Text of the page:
Following Tragic Death of Actor, Chicago-Area Women on the Verge Postpones Opening

News   Following Tragic Death of Actor, Chicago-Area Women on the Verge Postpones Opening The Theatre at the Center production of Women on the Verge of a Nervous Breakdown has postponed the start of performances and its opening night following the tragic death of cast member Bernard Yvon, who was killed in a car accident Sept. 6.

Bernard Yvon, known as Bernie to friends and colleagues, was to play the taxi driver central to the intertwining storylines in Women on the Verge. The 50-year-old actor was killed on the way to his rehearsal for the production in Munster, IN.

Previews were originally to begin Sept. 11 toward a Sept. 14 opening night. Actor George Andrew Wolff has assumed the role of the Taxi Driver. Tony nominee Danny Burstein created the role on Broadway.

The Theatre at the Center has announced that previews for Women on the Verge will now begin Sept. 13 with an opening night rescheduled for Sept. 21. Performances will continue as scheduled through Oct. 12.

A tribute reception honoring Yvond will follow the production's Sept. 21 opening night performance.

"Women on the Verge of a Nervous Breakdown has the same exuberance, wit and zest for life that embodied Bernie's stage work and his personality - the cast and creative team dedicate the show to his memory," Theatre at the Center general manager Richard Friedman said in a statement. Theatre at the Center, along with theaters around Chicago, will dim their lights Sept. 11 at 7:30 PM in tribute to Yvon as well as theatre professionals including actors Molly Glynn, Sati Word, Trinity P. Murdock, properties designer Joel Lambie and WGN broadcaster Roy Leonard, who died last week.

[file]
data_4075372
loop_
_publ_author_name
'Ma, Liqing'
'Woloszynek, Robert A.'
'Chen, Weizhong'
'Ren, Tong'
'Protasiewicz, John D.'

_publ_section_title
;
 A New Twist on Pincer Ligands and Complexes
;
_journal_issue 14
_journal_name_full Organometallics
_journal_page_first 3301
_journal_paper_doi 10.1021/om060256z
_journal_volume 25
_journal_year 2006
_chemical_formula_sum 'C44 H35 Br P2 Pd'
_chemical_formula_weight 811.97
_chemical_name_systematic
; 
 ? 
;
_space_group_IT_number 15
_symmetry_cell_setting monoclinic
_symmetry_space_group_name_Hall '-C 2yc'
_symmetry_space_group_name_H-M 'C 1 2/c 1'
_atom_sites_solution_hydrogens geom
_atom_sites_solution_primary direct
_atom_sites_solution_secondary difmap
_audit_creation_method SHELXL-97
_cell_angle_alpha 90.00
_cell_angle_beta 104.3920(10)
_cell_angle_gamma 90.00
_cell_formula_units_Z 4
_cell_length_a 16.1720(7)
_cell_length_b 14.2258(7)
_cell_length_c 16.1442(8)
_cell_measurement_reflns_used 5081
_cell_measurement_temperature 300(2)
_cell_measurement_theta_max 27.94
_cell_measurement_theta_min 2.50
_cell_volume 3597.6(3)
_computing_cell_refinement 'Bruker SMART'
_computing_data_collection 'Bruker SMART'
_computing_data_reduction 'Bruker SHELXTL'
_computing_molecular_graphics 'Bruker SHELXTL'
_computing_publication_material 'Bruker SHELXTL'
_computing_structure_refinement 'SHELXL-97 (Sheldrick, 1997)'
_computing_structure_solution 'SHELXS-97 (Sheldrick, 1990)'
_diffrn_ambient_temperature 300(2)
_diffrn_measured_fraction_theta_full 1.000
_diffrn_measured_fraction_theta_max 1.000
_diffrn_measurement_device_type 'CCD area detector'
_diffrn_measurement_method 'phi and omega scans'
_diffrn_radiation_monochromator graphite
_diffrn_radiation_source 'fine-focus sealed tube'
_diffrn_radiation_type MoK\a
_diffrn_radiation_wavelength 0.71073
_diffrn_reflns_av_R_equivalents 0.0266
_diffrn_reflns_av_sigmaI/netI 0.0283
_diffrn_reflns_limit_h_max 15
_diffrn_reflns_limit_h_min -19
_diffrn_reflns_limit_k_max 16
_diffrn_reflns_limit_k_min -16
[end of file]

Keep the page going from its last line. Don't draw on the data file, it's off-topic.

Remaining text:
As previously reported, the production will reflect a revised version of the musical that is based on the Academy Award-nominated film by Pedro Almodovar. Creators Jeffrey Lane (book) and David Yazbek have revised the script and re-ordered several songs in the new version.

The Theatre at the Center production is directed by William Pullinsi with choreography by Danny Herman and musical direction and orchestrations by William Underwood. The musical will be staged in the Center's intimate 400-seat theatre, which features a proscenium with a large thrust stage.

The cast also features Cory Goodrich as Pepa, Hollis Resnik as Lucia, Larry Adams as Ivan, Summer Naomi Smart as Candela, Nathan Gardner as Carlos, Dina DiCostanzo as Marisa, Colette Todd as Paulina, Hillary Marren as Anna, David Schlumpf as Ambite, Jake Mahler as Chief Inspector, Scott Stratton as The Detective, Regina Webster as Pepa's concierge, Missy Aguilar as Ivan's concierge, Eric Lewis as Malik, Chris Carter as Telephone Man, Sheri Mocheit as Young Lucia and Ryan Naimy as Young Ivan.

The Theatre at the Center creative team also includes scenic designer and production manager Ann Davis, lighting designer Shelley Strasser-Holland, costume designer Brenda Winstead, sound designer Barry G. Funderburg, associate sound designer Michael J. Patrick, hair and wig designer Kevin Barthel and props designer Jessie Howe.

Here's how the regional premiere is billed: "Set in 1980’s Madrid, Women on the Verge of a Nervous Breakdown introduces actress and singer Pepa (Jeff Award winner Cory Goodrich) who is heartbroken by her charming yet deceitful lover, Ivan (Jeff Award nominee Larry Adams). The plot thickens as his ex-wife of questionable sanity Lucia (Jeff Award winner Hollis Resnik) and their passionate and curious son Carlos (Jeff Award nominee Nathan Gardner) show up. Chaos ensues when Pepa’s naïve best friend Candela (Jeff Award winner Summer Smart) falls in love with a possible terrorist and is wanted by the police. The show is comically narrated by a wise taxi driver (Jeff Award nominee Bernie Yvon) who provides tissues, mints and advice to the colorful characters along the way."

The Broadway production of Women on the Verge, which opened Nov. 4, 2010, at the Belasco Theatre was short-lived. The musical played 30 previews and 69 performances when it closed Jan. 2, 2011.

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